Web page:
How do you safely transport food and save those delicious leftovers from spoiling?
The key to food safety is time and temperature. The bacteria that make us sick thrive at temperatures between 40°f. and 140°f. Even in the refrigerator or freezer they don't die, but multiply so slowly that safe storage is prolonged, not eliminated. As a rule of thumb, follow the Two-Hour Rule “don't leave hot foods below 140° or cold foods above 40° for more than 2 hours”. After 2 hours, bacteria's exponential growth really takes off.
Remember that this includes transportation time as well as time on the table during the meal. If you are bringing perishable food to share, don't prepare it more than 2 hours before serving without plans for proper cooling and reheating. You can keep some dishes on the stove or in the refrigerator until ready to serve. And reheating means on the stove or in the oven. Simply microwaving food, such as gravy, until hot does NOT kill bacteria. It needs to come to a boil.
Remember to keep raw dairy/egg based desserts cold until serving, too. Keep eggnog and cakes with whipped cream/ cream cheese frostings refrigerated. Yummy desserts are delectable to bacteria as well!
We love leftovers, from turkey sandwiches to mashed potato cakes with breakfast. It's important to handle them right, too. Cool hot foods and refrigerate or freeze perishable leftovers within 2 hours of cooking.
A tip for fast cooling & easy storage: Store food in shallow containers, no more than 2 inches deep.
After storing, how can I use them?
When serving leftovers, reheat hot foods to at least 165°f. before eating. Bring leftover gravy or soup to a steady boil. Use stuffing and gravy within one to two days. Refrigerated cooked poultry, ham, leftover casseroles, and cooked vegetables should be consumed within three to four days. You can freeze extra for later. Desserts, including cream pies and cheesecake, MUST be eaten within two to three days (that one's easy!).
Turkey bones can become a delicious and nourishing soup base. Brown some chopped onion, garlic (if desired), celery and carrot in a bit of oil in a large pot, add the bones and water to cover. You can add a couple bay leaves if you like and ¼ cup of vinegar per gallon water. The vinegar will help leach calcium from the bones, making your broth more nutritious. Bring to a boil and simmer at least a couple hours. Remove the bones and add seasoning and vegetables, pasta or whatever you desire for a nourishing soup. The soup can be strained and broth canned in a pressure canner for future use, or soup with vegetables and other ingredients may be frozen.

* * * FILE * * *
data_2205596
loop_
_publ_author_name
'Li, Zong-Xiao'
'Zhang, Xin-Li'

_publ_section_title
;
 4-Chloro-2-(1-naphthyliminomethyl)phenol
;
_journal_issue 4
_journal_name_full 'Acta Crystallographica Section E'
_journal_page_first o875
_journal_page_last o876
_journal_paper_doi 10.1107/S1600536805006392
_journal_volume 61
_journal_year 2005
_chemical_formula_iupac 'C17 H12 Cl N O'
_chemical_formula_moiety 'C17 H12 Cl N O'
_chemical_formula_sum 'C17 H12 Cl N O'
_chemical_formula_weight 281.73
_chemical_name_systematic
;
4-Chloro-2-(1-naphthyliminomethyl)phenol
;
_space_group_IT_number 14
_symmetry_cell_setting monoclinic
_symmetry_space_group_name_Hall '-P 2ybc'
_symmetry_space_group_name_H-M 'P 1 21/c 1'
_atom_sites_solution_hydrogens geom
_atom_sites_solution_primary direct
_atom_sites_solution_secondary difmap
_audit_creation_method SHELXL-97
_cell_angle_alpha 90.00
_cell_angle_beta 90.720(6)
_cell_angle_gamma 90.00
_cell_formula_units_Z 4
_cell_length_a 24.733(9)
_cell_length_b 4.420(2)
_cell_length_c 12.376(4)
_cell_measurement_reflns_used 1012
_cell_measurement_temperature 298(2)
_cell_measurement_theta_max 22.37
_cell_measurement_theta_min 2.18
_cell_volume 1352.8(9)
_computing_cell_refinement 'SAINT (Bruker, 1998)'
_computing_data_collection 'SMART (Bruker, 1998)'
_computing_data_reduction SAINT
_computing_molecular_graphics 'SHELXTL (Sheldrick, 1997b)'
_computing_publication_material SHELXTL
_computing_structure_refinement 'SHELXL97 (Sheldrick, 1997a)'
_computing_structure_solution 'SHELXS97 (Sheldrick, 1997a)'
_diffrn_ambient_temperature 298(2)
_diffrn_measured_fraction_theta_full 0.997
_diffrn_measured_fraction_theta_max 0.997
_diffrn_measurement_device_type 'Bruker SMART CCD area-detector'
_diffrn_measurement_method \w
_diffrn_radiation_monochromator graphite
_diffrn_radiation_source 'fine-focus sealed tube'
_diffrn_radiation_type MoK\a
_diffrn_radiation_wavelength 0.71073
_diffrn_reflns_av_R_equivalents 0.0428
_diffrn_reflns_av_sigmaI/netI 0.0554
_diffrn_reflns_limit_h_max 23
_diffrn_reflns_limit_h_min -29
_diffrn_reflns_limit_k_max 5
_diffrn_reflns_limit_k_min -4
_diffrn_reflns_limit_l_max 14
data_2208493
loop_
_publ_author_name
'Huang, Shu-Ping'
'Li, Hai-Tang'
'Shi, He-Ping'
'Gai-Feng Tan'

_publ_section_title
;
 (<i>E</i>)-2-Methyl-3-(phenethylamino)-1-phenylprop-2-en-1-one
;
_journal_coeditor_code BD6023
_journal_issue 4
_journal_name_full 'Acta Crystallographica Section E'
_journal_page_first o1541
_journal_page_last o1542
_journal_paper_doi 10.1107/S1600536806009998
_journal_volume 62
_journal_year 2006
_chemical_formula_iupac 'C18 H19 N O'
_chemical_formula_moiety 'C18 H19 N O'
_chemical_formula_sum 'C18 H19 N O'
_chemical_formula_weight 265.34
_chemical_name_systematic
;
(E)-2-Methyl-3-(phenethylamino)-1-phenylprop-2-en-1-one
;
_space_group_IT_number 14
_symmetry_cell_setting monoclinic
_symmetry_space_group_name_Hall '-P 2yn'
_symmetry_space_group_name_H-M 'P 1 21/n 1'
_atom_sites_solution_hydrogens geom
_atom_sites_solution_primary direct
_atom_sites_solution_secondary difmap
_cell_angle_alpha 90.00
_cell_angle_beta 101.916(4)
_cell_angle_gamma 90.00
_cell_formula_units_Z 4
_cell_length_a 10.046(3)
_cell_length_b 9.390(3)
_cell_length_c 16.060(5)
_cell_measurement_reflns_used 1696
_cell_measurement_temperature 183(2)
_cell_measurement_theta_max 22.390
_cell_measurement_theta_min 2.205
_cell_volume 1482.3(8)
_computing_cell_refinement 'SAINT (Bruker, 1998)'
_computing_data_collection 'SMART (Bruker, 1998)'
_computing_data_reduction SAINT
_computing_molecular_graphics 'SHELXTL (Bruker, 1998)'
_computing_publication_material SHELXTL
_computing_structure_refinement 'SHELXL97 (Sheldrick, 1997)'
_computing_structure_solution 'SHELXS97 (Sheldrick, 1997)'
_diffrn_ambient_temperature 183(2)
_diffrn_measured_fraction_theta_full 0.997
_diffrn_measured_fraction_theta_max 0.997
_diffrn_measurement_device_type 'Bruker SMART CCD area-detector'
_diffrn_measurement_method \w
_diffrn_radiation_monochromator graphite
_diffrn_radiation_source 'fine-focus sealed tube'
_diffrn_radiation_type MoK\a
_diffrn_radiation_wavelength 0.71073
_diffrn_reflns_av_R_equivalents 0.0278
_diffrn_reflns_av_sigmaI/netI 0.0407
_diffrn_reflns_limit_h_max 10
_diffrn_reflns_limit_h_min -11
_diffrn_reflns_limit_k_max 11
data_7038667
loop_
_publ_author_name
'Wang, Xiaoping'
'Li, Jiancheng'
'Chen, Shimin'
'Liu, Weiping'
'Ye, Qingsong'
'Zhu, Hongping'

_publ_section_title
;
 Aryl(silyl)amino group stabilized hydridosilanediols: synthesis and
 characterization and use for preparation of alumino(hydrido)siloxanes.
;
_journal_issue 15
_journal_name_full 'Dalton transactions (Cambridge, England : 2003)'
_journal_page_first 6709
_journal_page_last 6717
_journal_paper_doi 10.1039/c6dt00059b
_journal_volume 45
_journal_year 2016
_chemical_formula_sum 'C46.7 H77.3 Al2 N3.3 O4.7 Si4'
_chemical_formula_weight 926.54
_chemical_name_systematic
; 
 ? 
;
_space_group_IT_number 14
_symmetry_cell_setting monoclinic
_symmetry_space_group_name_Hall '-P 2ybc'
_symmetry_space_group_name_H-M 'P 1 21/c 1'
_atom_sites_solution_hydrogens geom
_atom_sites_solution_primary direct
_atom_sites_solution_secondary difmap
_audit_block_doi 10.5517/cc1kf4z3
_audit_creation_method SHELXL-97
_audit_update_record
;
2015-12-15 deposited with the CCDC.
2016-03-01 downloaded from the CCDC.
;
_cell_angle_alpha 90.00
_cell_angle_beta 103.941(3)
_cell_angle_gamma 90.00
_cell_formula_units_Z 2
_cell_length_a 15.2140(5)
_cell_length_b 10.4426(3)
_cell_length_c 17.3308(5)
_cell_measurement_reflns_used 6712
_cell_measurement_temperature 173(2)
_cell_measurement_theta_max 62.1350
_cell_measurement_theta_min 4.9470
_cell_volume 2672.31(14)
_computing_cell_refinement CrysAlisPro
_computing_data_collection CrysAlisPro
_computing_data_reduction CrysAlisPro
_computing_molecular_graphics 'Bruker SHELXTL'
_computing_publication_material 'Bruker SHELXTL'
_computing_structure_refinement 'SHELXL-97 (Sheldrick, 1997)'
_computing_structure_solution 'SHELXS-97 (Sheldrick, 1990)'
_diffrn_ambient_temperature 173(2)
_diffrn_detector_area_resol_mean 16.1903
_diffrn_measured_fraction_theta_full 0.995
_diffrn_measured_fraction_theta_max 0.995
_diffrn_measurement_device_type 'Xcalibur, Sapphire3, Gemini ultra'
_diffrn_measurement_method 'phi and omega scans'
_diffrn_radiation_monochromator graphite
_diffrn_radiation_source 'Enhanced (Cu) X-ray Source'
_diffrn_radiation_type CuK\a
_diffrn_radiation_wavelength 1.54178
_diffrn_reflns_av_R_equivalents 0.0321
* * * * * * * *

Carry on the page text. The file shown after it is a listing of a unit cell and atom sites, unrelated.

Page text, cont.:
A Ham bone with some meat attached can be the base for many things, particularly ‘Hopping John', a traditional Black-eye pea dish that brings good luck in the New Year when eaten on New Year's Day. In case you are unfamiliar with it, here's a link: https://www.southernliving.com/recipes/classic-hoppin-john-recipe
All meats can be sliced thin for sandwiches. Put some in the refrigerator and freeze some for later. Remember, the less air in the package, the less chance of drying or freezer burn. We love what we call ‘snibbles'. Small pieces of meat that are wonderful added to casseroles, pasta, soups or in
enchiladas or tamales. Ham in mac n' cheese, turkey served a' la king, Turkey or beef pot pie! The possibilities are endless. Snibbles can also be frozen for later use.
While we're on the topic of storage, how long can I store Home Canned food?
Home canned foods, processed as directed (Pressure Canning or Boiling Water Bath), once jars are cooled and lids tightly vacuum sealed, remove the screw bands, wipe the jars as needed to remove any residue, rinse, dry, label and date and store in a clean, cool, dark, dry place. Under those conditions the food is shelf stable, unrefrigerated, in the jar indefinitely.
Do not store food where the temperature is over 95°, near a heat source, under a sink, in an uninsulated attic or garage where temperature fluctuates, or in direct sunlight. In those conditions food can lose quality in a few weeks or months and may spoil. Dampness can corrode lids, leading to broken seals and contamination.
It's best to store canned or dried foods at temperatures between 50° and 70°. Nonetheless, quality and nutritional value still deteriorate over time. The sooner you eat it, the better the quality, and it's recommended to eat home canned food within one year. Over a longer time you can still eat it and it won't make you sick, but it is less appealing and nutritious. Organize your pantry to rotate food and eat the oldest first. Discard any food with leaking or a broken or bulging seal.
“Although food that has been properly canned and has a vacuum seal will keep indefinitely, over an extended period of time natural changes do occur. These changes may affect the flavor, color, texture and nutritional value of the product. Therefore, our recommendation is that home-canned food be consumed within one year”- Jarden (manufacturer of Ball & Kerr jars and lids)
By the way, your canning jars are good unless they chip, crack, or break and Jarden states that unused lids will last ”1 year, 3 years, 5 years. Of course, to ensure there are no sealing problems that might be attributed to “old” lids, we suggest you rotate your inventory of lids by using the oldest lids first, then newly purchased lids”
For more information on storing fresh or canned foods go here: http://nchfp.uga.edu/how/store.html
Hoping you have a wonderful Holiday Season and here's to a bountiful year ahead!